Large Yellow Underwing

Noctua pronuba


The Large Yellow Underwing is a very common, large, brown moth, with orangey-yellow hindwings bordered with black. It holds its wings folded back, flat along the body, and scuttles about on the floor like a mouse. Adults fly from June right through to November, and often come to lights at night. They rest during the day, but will flash their bright hindwings if disturbed, designed to surprise and scare-off predators. The caterpillars feed on a wide range of plants, including grasses and Dock leaves, and hibernate over winter. It is found almost everywhere.

How to identify

There are six similar species of yellow underwing moth in the UK which can be very difficult to tell apart. Most are smaller than the Large Yellow Underwing; the similar-sized Broad-bordered Yellow Underwing has a thick black border to its yellowy-orange hindwings and a higher contrast brown and grey pattern on the forewings.

Where to find it



When to find it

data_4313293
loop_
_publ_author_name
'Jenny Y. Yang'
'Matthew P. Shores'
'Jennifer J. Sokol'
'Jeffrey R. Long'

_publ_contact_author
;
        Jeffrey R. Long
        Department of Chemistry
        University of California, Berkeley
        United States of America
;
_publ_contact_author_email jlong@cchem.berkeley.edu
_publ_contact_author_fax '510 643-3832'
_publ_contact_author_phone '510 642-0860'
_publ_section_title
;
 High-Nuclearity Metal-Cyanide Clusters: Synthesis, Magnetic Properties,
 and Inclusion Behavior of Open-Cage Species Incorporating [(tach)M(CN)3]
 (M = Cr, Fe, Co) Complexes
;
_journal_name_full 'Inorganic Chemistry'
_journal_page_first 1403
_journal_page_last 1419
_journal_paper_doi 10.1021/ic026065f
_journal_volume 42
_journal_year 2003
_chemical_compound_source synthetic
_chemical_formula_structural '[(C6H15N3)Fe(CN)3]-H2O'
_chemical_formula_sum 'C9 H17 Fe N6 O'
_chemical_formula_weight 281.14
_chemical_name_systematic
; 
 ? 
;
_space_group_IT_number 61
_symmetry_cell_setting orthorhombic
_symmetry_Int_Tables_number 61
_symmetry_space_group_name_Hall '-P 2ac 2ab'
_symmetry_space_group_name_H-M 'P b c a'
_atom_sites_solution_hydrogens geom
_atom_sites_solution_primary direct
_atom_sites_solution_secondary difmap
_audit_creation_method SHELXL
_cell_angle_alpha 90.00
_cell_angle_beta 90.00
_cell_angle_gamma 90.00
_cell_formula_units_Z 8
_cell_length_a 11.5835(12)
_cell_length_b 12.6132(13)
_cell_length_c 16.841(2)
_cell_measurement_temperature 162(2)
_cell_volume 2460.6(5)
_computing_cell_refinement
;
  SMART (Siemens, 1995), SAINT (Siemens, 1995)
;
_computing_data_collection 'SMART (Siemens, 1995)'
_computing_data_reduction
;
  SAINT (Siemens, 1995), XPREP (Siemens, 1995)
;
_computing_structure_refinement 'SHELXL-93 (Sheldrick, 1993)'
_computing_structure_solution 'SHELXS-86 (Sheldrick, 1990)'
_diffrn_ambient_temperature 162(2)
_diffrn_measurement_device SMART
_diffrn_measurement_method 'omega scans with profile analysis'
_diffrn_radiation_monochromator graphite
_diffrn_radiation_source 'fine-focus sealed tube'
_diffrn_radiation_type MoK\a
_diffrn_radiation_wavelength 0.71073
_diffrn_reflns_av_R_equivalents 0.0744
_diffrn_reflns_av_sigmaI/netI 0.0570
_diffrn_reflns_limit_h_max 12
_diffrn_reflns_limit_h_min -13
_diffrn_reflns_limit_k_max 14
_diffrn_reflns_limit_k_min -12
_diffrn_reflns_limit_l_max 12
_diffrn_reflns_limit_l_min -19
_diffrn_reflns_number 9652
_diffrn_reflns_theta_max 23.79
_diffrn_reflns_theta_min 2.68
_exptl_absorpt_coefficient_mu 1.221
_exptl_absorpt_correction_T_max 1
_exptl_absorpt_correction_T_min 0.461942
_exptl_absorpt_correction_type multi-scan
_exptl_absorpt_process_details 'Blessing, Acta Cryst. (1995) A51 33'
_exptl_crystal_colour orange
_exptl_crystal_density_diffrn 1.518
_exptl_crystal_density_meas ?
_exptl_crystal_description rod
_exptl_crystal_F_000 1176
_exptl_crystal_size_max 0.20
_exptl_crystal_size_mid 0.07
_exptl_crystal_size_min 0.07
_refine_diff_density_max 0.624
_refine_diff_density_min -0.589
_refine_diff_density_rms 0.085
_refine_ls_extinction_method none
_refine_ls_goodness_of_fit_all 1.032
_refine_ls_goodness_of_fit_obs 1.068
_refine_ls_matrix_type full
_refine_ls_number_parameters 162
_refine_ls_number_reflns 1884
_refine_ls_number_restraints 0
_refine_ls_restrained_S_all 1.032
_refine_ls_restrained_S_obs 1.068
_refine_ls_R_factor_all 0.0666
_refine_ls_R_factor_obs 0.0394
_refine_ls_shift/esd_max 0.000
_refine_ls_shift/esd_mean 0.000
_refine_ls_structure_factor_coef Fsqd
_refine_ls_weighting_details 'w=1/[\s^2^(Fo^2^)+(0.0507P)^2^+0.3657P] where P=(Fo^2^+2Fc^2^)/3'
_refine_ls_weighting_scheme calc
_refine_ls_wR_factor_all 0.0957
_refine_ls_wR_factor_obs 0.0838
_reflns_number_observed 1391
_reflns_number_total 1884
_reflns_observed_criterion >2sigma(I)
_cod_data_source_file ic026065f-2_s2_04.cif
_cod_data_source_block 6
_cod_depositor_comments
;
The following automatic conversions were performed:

• June
  • July
  • August
  • September
  • October
  • November

How can people help

Moths such as the Large Yellow Underwing are common in gardens - why not set up a moth trap at night and see who comes to visit? To attract moths and butterflies into your garden, plant nectar-rich borders and shrubs for them to feed on. To find out more about encouraging wildlife into your garden, visit our Wild About Gardens website: a joint initiative with the RHS, there's plenty of facts and tips to get you started.

Species information

Common name
Large Yellow Underwing
Latin name
Noctua pronuba
Butterflies and moths
Wingspan: 5-6cm
Conservation status